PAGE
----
Why Did Your Traffic Drop After A Redesign?
How to recover traffic after redesign?
Redesigning a website could provide a lot of benefits for your business. You could have had the best design three years ago but in the digital world, things move so fast that your website now looks dated. Websites are often designed to improve functionality and increase usability.
It’s also not uncommon to redesign a site to improve lead and call volume. While there are many great reasons to redesign a site, doing it incorrectly could be a major headache. In this article, I’ll describe some of the things I look at when I evaluate a site that has traffic issues after a website redesign.
Redirects are important as they connect old urls to urls. These urls could contain the same content – just the url has changed or the old url(s) is pointing to a similar page. When the search engine starts to spider the old urls the redirects help them discover them and tell Google if the redirect is a permanent (301) or temporary (302) change.
Without proper redirects visitors won’t be able to find old pages and Google will in many cases will derank them as they won’t be associated with the new site. They will be come broken and over time will result result in much less search traffic. Less pages in search results will result in less traffic from Google.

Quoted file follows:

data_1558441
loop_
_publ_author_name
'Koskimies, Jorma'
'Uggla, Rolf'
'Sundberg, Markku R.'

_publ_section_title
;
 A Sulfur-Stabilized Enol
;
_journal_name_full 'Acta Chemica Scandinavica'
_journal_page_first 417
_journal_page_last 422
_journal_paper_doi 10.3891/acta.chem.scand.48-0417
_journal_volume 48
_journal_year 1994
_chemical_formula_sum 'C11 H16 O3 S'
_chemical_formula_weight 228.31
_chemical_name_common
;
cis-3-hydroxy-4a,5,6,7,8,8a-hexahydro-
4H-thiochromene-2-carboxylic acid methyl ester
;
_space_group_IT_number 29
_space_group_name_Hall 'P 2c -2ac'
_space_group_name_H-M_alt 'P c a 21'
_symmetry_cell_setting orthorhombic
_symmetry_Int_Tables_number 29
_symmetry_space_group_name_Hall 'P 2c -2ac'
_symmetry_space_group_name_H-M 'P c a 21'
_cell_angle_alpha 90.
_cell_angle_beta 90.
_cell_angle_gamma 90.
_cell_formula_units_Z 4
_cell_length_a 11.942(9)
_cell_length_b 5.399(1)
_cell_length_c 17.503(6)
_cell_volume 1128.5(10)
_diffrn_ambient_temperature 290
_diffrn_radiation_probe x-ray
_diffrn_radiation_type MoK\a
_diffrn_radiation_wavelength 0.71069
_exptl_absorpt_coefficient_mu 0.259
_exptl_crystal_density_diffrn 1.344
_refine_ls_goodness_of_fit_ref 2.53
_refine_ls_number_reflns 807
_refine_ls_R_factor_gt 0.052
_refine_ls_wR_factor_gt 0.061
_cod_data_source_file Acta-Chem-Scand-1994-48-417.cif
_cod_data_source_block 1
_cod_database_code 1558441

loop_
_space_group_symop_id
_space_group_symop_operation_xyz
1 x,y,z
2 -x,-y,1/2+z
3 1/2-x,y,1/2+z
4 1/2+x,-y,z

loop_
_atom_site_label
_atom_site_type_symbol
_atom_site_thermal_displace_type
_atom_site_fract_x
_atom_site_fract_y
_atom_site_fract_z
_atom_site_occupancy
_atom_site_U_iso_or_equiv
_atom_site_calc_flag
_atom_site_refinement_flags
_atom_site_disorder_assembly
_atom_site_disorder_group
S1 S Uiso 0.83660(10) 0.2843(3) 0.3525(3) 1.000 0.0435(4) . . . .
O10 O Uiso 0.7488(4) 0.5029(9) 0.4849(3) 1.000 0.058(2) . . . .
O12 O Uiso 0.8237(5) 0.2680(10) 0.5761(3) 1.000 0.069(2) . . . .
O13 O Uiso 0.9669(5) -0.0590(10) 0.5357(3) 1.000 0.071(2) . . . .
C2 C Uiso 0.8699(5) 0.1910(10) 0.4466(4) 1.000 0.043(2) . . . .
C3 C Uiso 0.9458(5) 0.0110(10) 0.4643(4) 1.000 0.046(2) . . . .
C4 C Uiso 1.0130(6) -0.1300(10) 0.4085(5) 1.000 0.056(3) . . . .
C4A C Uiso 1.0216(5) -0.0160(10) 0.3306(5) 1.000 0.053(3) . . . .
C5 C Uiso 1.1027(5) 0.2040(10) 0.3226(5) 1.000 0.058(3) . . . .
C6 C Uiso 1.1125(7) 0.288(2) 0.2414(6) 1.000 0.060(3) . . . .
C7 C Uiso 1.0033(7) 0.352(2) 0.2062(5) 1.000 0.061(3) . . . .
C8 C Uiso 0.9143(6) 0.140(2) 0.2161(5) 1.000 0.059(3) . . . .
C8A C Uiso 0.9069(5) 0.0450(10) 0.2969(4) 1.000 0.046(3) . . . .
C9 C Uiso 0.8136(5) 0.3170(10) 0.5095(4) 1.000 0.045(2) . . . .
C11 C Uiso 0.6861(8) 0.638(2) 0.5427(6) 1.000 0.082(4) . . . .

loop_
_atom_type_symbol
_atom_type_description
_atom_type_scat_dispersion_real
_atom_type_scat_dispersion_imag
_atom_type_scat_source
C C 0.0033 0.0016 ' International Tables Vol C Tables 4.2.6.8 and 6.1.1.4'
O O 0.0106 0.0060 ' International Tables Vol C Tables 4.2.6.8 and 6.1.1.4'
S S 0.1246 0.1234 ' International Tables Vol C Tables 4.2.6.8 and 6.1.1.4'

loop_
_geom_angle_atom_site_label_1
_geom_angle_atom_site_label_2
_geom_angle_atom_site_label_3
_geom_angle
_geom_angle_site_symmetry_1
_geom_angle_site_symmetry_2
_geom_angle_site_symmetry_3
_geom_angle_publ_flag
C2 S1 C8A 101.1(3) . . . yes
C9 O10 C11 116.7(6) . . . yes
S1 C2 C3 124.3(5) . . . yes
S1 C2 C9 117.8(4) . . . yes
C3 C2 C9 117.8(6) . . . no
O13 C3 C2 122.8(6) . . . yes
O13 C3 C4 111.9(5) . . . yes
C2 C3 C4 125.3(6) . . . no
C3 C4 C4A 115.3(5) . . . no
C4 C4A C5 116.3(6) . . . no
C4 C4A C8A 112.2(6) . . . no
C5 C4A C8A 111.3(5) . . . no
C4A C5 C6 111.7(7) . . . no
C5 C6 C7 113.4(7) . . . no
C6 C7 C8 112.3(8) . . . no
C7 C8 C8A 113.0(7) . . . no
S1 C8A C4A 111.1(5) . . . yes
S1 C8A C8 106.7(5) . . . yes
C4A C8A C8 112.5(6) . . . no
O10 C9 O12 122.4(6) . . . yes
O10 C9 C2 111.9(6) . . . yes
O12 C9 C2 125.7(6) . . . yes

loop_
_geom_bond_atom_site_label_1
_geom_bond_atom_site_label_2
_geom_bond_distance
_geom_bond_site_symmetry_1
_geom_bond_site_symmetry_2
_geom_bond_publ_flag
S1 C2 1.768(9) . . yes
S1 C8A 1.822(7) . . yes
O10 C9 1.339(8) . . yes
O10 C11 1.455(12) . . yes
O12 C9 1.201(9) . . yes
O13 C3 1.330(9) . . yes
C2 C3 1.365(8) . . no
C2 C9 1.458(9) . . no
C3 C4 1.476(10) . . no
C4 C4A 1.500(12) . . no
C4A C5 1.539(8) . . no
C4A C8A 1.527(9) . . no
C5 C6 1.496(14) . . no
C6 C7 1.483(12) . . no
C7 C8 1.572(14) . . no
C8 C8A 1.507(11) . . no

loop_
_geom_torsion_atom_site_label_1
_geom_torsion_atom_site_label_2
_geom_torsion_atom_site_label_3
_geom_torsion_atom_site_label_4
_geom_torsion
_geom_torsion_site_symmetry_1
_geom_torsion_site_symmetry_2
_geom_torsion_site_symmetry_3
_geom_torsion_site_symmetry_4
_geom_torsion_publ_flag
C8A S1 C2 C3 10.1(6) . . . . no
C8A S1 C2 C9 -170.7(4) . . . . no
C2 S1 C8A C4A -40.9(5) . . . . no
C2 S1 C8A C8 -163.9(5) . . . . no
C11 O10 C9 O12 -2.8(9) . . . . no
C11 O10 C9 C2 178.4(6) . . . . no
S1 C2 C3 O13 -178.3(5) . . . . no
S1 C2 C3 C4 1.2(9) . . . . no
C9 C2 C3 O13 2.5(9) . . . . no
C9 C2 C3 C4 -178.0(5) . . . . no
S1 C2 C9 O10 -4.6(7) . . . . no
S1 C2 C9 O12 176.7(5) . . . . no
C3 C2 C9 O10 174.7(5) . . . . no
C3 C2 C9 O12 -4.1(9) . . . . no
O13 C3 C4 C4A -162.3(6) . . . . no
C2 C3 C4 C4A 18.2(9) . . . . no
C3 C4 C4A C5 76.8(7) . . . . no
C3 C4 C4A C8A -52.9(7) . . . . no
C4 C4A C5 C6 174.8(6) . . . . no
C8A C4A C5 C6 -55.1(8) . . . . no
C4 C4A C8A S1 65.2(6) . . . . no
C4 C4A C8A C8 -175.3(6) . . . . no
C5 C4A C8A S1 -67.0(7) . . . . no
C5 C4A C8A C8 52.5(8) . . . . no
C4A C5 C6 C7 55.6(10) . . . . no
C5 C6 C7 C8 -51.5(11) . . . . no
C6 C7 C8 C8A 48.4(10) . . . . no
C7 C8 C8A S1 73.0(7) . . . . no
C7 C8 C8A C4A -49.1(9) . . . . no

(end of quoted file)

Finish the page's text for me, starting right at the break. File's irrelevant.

Check search console
You can always check any pages that have improper redirects by using the search console. Here you will find all of the errors. Go to coverage in search console and click the excluded tab.
Once you have done that you need to perform a comprehensive mapping of all URLs affected since nearly every redesign will have some pages that have to be moved to a new location. It is critical to have a plan in place to properly redirect such pages. Every rewritten URL needs to be made into a 301 permanent redirect, when possible.
If you have a large amount of broken pages you can choose to redirect pages to new “relevant” pages or sections of the site. Never “mass” redirect pages to the home page. This will cause Google to flag these types of redirects as a soft 404. Soft 404s can have a negative impact on your site’s rankings. This too could be a cause of drop in traffic. If you find a large amount of soft 404s – they need to be corrected.
What should you do with broken pages?
- Avoid using 302 redirects – These are never good for SEO and as they are short term solutions which are not recommended for a permanent redesign.
- Don’t delete pages – Never delete pages unless it is absolutely necessary. If a page is not serving a purpose, the best thing to do is to redirect it to another page if one is similar in content,
- 404 pages aren’t bad – There are some instances when a 301 will not be the appropriate action and a 404 may be more suitable. For instance, if a page has a large number of toxic links or is infected with malware you may leave it as a 404 error page to limit its impact on the rest of the website.
Pages that were removed
Removing pages is a common occurrence when redesigning a website. For instance, some companies will remove pages since they are retargeting their service offerings. This could mean the removal of tens or hundreds of pages that they may believe are not bringing in enough revenue. But remove enough pages during the redesign and you will experience a stiff drop in your traffic.